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What’s in a name? For the Bugg family, pride
SoVaNow.com / October 24, 2012Is it Buggs Island Lake or Kerr Reservoir? Why are the dam and lake named for a North Carolina Congressman when they are located primarily in Virginia?
Today, most people call the dam the John H. Kerr Dam, but cannot tell you why the concrete and steel monolith sited in Virginia is named for a North Carolinian — presuming they’ve ever heard of Kerr.
Ronnie Bugg of Chase City insists “it is Bugg’s Island Lake and Dam, named after my relative Samuel Bugg III. He bought the island just upstream from the dam in 1752.”
In fact, Bugg has made it his mission to restore the family name to the dam project, spending hours researching old records and deeds that document the Buggs’ claim to the island and lands on both sides of the Roanoke River. His 96 year old uncle, Roland Pickett Bugg, while still living in the area, has left it up to Ronnie to insure that the historic name of Buggs Island is not lost forever.
Bugg knows gaining official recognition (outside of Virginia, which kept the Buggs Island name) is an uphill battle, but believes it’s worth it. After all, the dam project was initially named for his family’s island.
In 1944, the 78th Congress passed the Flood Control Act of 1944. The Act authorized the Corps of Engineers to build two reservoirs, one being “The Buggs Island Reservoir.” A 1948 report from the United States Army Corps of Engineers (USACE) continues the reference and explains the basis for it — because “the dam was located immediately upstream from a small island in the Roanoke River known as Buggs Island, whence the project derives its name.”
Bugg acknowledges the project may not have been built but for the efforts of the North Carolina congressman who worked to secure funding for the project. Still, he believes his family deserves to have their name tied to the project — especially in light of their long association with the area. Besides, Bugg says, “Most of the lake and the dam are in Virginia.”
Michael Womack, Operations Project Manager at Kerr Dam for the United States Army Corps of Engineers (USACE), acknowledges that three-fourths of the project, which includes the dam and lake, is located within the territorial boundaries of Virginia, while only one-fourth is located in North Carolina. And he readily acknowledges the project was initially named for the Bugg family island.
Family lore, says Bugg, places Samuel Bugg I in the area in the 1670s. He is purported to be a cousin of Nathaniel Bacon of Bacon’s Rebellion fame. After the rebellion decimated the local Occoneechee tribe, Samuel Bugg I headed downstream, where according to legend he traded his gun to an Indian for the island now known as Bugg’s Island.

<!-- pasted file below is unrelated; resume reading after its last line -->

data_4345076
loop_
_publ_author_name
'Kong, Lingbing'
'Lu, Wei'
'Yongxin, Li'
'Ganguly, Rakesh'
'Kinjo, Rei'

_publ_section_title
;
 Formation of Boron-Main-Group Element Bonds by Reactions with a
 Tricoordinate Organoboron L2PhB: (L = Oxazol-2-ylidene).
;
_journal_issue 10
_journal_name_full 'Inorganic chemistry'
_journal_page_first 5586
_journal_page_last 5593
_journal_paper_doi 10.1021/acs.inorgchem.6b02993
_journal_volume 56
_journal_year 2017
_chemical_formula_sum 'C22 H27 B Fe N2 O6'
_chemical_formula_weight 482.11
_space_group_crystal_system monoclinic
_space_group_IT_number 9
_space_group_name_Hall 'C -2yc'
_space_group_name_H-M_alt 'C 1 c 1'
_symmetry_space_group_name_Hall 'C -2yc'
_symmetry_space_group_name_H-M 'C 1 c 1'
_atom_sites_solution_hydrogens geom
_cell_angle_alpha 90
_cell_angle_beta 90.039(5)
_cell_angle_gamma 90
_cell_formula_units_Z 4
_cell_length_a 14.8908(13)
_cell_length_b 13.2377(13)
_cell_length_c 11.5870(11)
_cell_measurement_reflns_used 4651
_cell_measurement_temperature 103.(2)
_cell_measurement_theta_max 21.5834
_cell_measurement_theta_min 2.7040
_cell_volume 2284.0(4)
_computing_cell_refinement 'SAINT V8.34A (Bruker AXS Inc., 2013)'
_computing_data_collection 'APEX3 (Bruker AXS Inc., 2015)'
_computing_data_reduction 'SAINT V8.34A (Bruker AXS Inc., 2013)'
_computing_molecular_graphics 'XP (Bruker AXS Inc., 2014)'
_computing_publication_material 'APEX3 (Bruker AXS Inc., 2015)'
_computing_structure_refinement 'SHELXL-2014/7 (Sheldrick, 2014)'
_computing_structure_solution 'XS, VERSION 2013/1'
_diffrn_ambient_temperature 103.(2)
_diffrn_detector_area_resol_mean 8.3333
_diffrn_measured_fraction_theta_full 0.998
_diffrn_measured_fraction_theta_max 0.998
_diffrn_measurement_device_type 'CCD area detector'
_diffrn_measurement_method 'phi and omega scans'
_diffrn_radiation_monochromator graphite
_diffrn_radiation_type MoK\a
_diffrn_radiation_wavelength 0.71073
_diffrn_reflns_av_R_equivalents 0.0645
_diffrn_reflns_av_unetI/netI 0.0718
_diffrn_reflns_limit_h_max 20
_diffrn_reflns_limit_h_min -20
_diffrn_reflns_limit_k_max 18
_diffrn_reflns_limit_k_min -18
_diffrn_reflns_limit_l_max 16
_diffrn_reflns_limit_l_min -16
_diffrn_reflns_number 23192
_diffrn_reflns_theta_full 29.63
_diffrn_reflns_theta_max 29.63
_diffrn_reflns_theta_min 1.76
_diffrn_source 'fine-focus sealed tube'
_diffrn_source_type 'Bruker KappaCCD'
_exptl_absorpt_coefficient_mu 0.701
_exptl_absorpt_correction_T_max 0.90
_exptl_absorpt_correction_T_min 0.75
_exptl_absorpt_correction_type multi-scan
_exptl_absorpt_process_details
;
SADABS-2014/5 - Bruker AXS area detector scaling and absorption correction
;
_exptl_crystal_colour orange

The deed books, however, show Samuel Bugg III purchasing the island in 1752 from John Hyde of Lunenburg County.
Ronnie Bugg says the family continued to acquire land on both sides of the Roanoke River near the area of the current dam, including China Grove Plantation and Elm Hill Plantation. Even though some of the lands were sold off after the death of Samuel Bugg III — Bugg has a copy of the original deed transferring Elm Hill from the estate of Samuel Bugg III to Sir Peyton Skipwith around 1780 — their landholdings are substantial.
In the 1940s and early 1950s, while the Buggs Island project was under construction, Ronnie Bugg, his uncle Roland, and other relatives were no longer living in the area, but they still owned Bugg’s Island and other land around the dam.
Bugg believes it is not the lack of family members living in the area that brought about the name change. It is, instead, politics and the defeat of a Congressman in 1952.
Kathryn and Jeffrey St. John wrote in “The History of Mecklenburg County” that Democratic Congressman John H. Kerr, the man for whom the dam is now named, won an “unprecedented reversal in the Republican-controlled House” in 1946 in an effort to restore funding to the dam project earlier cut by the House Appropriations Committee.
Six years later, the 82nd United States Congress, now under control of the Democrats, renamed the project the John H. Kerr Dam and Reservoir in honor of the congressman from Warrenton, North Carolina. He had been defeated for re-nomination a few months before the $100 million Buggs Island Project was dedicated in October 1952.
Despite the clear need for flood control in the area, the Act of Congress outraged then-Virginia State Senator and future Governor Albertis S. Harrison, Jr. of Lawrenceville. As he pointed out, the majority of project involved land in Virginia. Therefore, in 1952 he introduced a joint resolution in the Virginia Senate proclaiming that the body of water created by the dam shall “forever more” be known as Buggs Island Lake. The resolution passed unanimously through both houses.
Sixty years later, Virginia continues to refer to the waterway as Buggs Island Lake, but the USACE, who control the lake and most of the surrounding lands, knows the waterway as Kerr Lake.
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